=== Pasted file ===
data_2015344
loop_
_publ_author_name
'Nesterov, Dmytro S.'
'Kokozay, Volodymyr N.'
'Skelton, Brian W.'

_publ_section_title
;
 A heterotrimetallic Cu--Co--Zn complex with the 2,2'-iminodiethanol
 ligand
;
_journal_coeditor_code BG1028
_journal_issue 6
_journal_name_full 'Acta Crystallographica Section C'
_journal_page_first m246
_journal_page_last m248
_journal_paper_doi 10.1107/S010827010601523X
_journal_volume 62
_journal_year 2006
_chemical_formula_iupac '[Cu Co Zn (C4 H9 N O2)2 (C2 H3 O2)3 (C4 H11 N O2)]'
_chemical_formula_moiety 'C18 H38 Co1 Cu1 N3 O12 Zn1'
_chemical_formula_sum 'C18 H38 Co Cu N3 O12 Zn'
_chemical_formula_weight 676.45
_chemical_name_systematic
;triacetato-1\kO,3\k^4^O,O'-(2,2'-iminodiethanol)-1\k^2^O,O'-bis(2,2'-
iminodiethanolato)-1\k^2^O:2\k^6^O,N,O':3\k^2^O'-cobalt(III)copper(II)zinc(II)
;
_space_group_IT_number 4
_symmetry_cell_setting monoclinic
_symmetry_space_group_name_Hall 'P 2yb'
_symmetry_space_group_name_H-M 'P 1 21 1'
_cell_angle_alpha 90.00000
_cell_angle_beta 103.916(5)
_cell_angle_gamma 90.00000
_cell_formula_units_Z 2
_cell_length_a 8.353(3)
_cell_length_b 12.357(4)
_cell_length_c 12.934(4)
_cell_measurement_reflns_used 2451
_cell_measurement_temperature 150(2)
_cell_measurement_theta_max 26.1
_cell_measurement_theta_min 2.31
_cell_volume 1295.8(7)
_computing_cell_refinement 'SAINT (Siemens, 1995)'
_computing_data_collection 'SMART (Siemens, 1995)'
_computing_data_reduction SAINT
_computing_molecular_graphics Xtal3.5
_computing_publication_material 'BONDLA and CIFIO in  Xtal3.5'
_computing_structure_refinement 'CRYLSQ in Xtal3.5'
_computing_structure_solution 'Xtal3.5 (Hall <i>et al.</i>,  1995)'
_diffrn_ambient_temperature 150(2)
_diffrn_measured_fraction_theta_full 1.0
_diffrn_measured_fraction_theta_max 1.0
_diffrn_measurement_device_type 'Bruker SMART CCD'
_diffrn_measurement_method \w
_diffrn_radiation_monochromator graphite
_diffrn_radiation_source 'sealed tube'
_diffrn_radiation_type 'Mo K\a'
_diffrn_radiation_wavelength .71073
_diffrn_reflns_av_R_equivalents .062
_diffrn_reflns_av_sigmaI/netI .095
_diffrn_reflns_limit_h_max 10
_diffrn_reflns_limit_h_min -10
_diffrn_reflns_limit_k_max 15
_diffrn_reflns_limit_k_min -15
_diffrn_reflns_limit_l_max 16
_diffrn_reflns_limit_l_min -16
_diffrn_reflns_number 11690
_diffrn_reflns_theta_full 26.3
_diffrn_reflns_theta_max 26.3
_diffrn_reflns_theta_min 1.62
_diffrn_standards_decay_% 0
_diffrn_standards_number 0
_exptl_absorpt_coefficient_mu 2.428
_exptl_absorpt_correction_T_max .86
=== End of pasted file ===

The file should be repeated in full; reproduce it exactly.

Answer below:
data_2015344
loop_
_publ_author_name
'Nesterov, Dmytro S.'
'Kokozay, Volodymyr N.'
'Skelton, Brian W.'

_publ_section_title
;
 A heterotrimetallic Cu--Co--Zn complex with the 2,2'-iminodiethanol
 ligand
;
_journal_coeditor_code BG1028
_journal_issue 6
_journal_name_full 'Acta Crystallographica Section C'
_journal_page_first m246
_journal_page_last m248
_journal_paper_doi 10.1107/S010827010601523X
_journal_volume 62
_journal_year 2006
_chemical_formula_iupac '[Cu Co Zn (C4 H9 N O2)2 (C2 H3 O2)3 (C4 H11 N O2)]'
_chemical_formula_moiety 'C18 H38 Co1 Cu1 N3 O12 Zn1'
_chemical_formula_sum 'C18 H38 Co Cu N3 O12 Zn'
_chemical_formula_weight 676.45
_chemical_name_systematic
;triacetato-1\kO,3\k^4^O,O'-(2,2'-iminodiethanol)-1\k^2^O,O'-bis(2,2'-
iminodiethanolato)-1\k^2^O:2\k^6^O,N,O':3\k^2^O'-cobalt(III)copper(II)zinc(II)
;
_space_group_IT_number 4
_symmetry_cell_setting monoclinic
_symmetry_space_group_name_Hall 'P 2yb'
_symmetry_space_group_name_H-M 'P 1 21 1'
_cell_angle_alpha 90.00000
_cell_angle_beta 103.916(5)
_cell_angle_gamma 90.00000
_cell_formula_units_Z 2
_cell_length_a 8.353(3)
_cell_length_b 12.357(4)
_cell_length_c 12.934(4)
_cell_measurement_reflns_used 2451
_cell_measurement_temperature 150(2)
_cell_measurement_theta_max 26.1
_cell_measurement_theta_min 2.31
_cell_volume 1295.8(7)
_computing_cell_refinement 'SAINT (Siemens, 1995)'
_computing_data_collection 'SMART (Siemens, 1995)'
_computing_data_reduction SAINT
_computing_molecular_graphics Xtal3.5
_computing_publication_material 'BONDLA and CIFIO in  Xtal3.5'
_computing_structure_refinement 'CRYLSQ in Xtal3.5'
_computing_structure_solution 'Xtal3.5 (Hall <i>et al.</i>,  1995)'
_diffrn_ambient_temperature 150(2)
_diffrn_measured_fraction_theta_full 1.0
_diffrn_measured_fraction_theta_max 1.0
_diffrn_measurement_device_type 'Bruker SMART CCD'
_diffrn_measurement_method \w
_diffrn_radiation_monochromator graphite
_diffrn_radiation_source 'sealed tube'
_diffrn_radiation_type 'Mo K\a'
_diffrn_radiation_wavelength .71073
_diffrn_reflns_av_R_equivalents .062
_diffrn_reflns_av_sigmaI/netI .095
_diffrn_reflns_limit_h_max 10
_diffrn_reflns_limit_h_min -10
_diffrn_reflns_limit_k_max 15
_diffrn_reflns_limit_k_min -15
_diffrn_reflns_limit_l_max 16
_diffrn_reflns_limit_l_min -16
_diffrn_reflns_number 11690
_diffrn_reflns_theta_full 26.3
_diffrn_reflns_theta_max 26.3
_diffrn_reflns_theta_min 1.62
_diffrn_standards_decay_% 0
_diffrn_standards_number 0
_exptl_absorpt_coefficient_mu 2.428
_exptl_absorpt_correction_T_max .86